A jag on jargon

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I have a simple approach when it comes to jargon.

I don’t want to hear it. I don’t want to speak it. I don’t want to read it and I certainly don’t want to write it.

But I work in branding, an industry, like many others, that seems particularly addicted to a kind of verbal insider trading that’s pushing language ever closer to a bankruptcy of meaning.

I don’t want to be pedantic about it. (Well…maybe I do. Just a little.) But it seems to me that the people who truly embrace jargon do so because it makes them seem smarter and busier than they really are—like members of some password-protected fraternity in far too much of a hurry to speak without timesaving acronyms.

I understand that familiarity within an industry breeds a kind of chummy shorthand and that there is a presumed cache between those who speak in the same code.

My biggest problem with jargon is that it obfuscates. It’s a dodge—a slightly cynical way of avoiding real communication. And when it’s used out in the world, it creates confusion, doubt and suspicion.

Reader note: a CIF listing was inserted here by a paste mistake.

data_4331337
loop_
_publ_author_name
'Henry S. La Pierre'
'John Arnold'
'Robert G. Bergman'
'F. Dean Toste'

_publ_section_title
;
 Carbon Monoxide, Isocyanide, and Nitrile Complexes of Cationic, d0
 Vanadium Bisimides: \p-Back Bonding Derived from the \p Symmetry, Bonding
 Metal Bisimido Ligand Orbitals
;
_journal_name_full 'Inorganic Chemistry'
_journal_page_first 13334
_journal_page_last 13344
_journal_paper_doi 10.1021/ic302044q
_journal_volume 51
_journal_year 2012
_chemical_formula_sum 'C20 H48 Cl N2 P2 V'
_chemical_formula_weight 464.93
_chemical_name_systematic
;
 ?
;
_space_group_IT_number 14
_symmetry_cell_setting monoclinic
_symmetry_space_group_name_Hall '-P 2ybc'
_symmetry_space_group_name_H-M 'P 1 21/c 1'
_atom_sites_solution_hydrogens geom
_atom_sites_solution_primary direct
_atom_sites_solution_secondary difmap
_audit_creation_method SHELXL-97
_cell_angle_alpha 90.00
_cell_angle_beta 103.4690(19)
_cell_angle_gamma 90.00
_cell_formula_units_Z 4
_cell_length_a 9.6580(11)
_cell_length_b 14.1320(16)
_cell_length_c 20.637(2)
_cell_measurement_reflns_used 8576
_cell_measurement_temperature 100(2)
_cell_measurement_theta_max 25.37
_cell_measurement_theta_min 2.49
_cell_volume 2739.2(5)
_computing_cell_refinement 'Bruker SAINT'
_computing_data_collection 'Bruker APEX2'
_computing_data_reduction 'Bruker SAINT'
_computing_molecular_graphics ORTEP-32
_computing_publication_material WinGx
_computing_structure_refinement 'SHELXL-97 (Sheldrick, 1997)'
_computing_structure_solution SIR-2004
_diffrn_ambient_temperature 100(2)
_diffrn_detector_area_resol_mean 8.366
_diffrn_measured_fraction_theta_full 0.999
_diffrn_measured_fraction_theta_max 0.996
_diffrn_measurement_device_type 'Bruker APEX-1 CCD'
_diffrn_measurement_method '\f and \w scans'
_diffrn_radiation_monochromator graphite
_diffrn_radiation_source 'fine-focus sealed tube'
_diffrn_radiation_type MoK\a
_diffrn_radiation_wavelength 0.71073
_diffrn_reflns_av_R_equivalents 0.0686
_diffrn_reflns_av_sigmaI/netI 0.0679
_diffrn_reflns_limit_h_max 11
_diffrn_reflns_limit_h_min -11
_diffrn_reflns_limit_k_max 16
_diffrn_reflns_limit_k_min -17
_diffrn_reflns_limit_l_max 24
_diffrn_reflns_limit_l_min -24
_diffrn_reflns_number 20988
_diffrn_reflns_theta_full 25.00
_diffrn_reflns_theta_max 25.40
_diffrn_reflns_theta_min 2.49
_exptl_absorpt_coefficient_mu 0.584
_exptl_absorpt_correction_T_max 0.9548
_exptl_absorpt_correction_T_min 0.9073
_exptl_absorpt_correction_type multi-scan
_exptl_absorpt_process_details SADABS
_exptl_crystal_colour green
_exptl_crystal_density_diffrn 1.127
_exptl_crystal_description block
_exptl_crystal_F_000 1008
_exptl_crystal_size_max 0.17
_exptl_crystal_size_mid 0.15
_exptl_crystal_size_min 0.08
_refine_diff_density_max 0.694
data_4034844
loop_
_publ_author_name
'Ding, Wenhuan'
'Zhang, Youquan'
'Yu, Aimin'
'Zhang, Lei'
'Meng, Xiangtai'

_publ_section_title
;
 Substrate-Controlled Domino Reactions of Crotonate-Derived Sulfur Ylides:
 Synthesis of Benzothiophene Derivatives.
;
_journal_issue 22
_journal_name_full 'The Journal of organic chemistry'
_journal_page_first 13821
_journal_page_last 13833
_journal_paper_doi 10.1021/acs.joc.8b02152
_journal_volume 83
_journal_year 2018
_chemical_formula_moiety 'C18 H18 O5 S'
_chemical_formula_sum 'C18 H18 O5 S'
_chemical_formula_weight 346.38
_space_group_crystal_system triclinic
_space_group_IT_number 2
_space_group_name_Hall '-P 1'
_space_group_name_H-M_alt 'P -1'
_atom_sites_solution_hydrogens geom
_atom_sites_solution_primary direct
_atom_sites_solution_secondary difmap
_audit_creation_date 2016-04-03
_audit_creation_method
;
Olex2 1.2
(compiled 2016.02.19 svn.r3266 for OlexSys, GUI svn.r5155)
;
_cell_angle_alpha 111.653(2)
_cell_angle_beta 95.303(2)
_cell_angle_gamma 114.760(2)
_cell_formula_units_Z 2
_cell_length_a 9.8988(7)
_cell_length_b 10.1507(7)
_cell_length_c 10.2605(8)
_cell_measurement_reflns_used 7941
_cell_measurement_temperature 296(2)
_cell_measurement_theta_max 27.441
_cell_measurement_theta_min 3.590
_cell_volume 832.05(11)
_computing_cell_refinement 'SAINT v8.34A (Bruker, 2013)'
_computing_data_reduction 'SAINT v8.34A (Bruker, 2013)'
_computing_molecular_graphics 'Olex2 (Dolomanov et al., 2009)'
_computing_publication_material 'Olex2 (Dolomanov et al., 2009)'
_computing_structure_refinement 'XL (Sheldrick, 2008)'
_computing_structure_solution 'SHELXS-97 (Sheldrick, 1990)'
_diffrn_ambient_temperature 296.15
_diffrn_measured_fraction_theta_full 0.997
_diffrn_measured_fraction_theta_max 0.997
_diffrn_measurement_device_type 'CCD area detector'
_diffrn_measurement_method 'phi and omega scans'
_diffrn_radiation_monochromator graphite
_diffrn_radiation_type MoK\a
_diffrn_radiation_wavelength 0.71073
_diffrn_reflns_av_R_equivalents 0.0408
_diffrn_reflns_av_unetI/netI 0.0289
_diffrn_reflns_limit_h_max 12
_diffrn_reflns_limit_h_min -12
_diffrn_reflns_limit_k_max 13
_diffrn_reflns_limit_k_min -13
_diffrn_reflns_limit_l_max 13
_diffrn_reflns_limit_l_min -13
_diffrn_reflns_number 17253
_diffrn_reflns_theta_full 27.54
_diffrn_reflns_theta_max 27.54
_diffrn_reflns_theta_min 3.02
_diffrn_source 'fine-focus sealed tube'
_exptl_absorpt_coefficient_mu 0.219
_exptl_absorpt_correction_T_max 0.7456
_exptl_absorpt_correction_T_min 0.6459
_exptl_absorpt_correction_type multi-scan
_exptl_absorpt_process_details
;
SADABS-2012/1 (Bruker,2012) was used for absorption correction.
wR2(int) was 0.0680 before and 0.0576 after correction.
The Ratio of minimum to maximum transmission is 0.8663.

Think legal contracts. Think insurance claims. Think disclaimers. Think about that guy at the party who talked about his business in terms you couldn’t possibly understand and seemed to be doing it on purpose.

Unfortunately, most people let jargon pass for thought and smile weakly when they encounter it in conversation and are not in on the joke.

I’m a relative newcomer to the world of branding, though hardly an innocent when it comes to jargon, having spent close to 20 years covering media as a newspaper reporter and columnist. My lexicon was admittedly born in a simpler time—one of print and ink and time to think.

So I had no idea what my answer should be when a colleague asked me early on, whether I had “the bandwidth” to work on a project. By bandwidth, they meant “time,” but being new, I thought they might be questioning my still fledgling abilities.

The truth is, I don’t have a lot of bandwidth because my job as a writer and editor is trying to make things simple and clear.

And there is much work to be done.

James Endrst is a senior editor, Brand Voice, for the Siegel+Gale New York office.

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